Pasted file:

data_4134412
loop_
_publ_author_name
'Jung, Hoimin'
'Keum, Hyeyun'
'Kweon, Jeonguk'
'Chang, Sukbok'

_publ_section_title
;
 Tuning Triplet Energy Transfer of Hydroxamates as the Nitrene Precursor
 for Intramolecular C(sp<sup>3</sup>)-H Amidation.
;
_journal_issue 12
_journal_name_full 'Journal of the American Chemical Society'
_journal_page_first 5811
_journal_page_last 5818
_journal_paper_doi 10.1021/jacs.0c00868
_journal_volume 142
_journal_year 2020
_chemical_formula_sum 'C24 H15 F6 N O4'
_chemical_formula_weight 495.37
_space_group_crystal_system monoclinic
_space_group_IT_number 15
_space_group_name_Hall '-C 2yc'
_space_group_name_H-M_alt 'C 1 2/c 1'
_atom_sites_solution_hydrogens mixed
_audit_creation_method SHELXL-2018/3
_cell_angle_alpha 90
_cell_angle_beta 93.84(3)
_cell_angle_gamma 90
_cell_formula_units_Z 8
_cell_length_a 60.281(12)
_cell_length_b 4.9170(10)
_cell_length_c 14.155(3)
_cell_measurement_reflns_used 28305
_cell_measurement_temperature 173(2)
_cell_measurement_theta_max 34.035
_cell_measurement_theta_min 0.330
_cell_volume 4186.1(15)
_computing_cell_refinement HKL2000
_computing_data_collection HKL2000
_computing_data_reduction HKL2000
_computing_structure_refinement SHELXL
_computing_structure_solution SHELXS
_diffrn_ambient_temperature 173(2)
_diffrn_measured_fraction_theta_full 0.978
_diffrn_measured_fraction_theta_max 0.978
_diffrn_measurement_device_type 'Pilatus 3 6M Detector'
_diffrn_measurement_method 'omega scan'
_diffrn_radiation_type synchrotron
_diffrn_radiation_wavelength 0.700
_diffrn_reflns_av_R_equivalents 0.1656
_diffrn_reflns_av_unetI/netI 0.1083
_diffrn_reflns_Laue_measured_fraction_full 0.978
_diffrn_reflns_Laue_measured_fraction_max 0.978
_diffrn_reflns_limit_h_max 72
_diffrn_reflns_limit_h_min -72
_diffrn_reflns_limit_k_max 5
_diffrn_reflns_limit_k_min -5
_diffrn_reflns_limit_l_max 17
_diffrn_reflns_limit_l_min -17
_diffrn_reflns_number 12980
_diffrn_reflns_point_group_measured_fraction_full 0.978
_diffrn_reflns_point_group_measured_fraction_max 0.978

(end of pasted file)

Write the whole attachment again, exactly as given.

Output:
data_4134412
loop_
_publ_author_name
'Jung, Hoimin'
'Keum, Hyeyun'
'Kweon, Jeonguk'
'Chang, Sukbok'

_publ_section_title
;
 Tuning Triplet Energy Transfer of Hydroxamates as the Nitrene Precursor
 for Intramolecular C(sp<sup>3</sup>)-H Amidation.
;
_journal_issue 12
_journal_name_full 'Journal of the American Chemical Society'
_journal_page_first 5811
_journal_page_last 5818
_journal_paper_doi 10.1021/jacs.0c00868
_journal_volume 142
_journal_year 2020
_chemical_formula_sum 'C24 H15 F6 N O4'
_chemical_formula_weight 495.37
_space_group_crystal_system monoclinic
_space_group_IT_number 15
_space_group_name_Hall '-C 2yc'
_space_group_name_H-M_alt 'C 1 2/c 1'
_atom_sites_solution_hydrogens mixed
_audit_creation_method SHELXL-2018/3
_cell_angle_alpha 90
_cell_angle_beta 93.84(3)
_cell_angle_gamma 90
_cell_formula_units_Z 8
_cell_length_a 60.281(12)
_cell_length_b 4.9170(10)
_cell_length_c 14.155(3)
_cell_measurement_reflns_used 28305
_cell_measurement_temperature 173(2)
_cell_measurement_theta_max 34.035
_cell_measurement_theta_min 0.330
_cell_volume 4186.1(15)
_computing_cell_refinement HKL2000
_computing_data_collection HKL2000
_computing_data_reduction HKL2000
_computing_structure_refinement SHELXL
_computing_structure_solution SHELXS
_diffrn_ambient_temperature 173(2)
_diffrn_measured_fraction_theta_full 0.978
_diffrn_measured_fraction_theta_max 0.978
_diffrn_measurement_device_type 'Pilatus 3 6M Detector'
_diffrn_measurement_method 'omega scan'
_diffrn_radiation_type synchrotron
_diffrn_radiation_wavelength 0.700
_diffrn_reflns_av_R_equivalents 0.1656
_diffrn_reflns_av_unetI/netI 0.1083
_diffrn_reflns_Laue_measured_fraction_full 0.978
_diffrn_reflns_Laue_measured_fraction_max 0.978
_diffrn_reflns_limit_h_max 72
_diffrn_reflns_limit_h_min -72
_diffrn_reflns_limit_k_max 5
_diffrn_reflns_limit_k_min -5
_diffrn_reflns_limit_l_max 17
_diffrn_reflns_limit_l_min -17
_diffrn_reflns_number 12980
_diffrn_reflns_point_group_measured_fraction_full 0.978
_diffrn_reflns_point_group_measured_fraction_max 0.978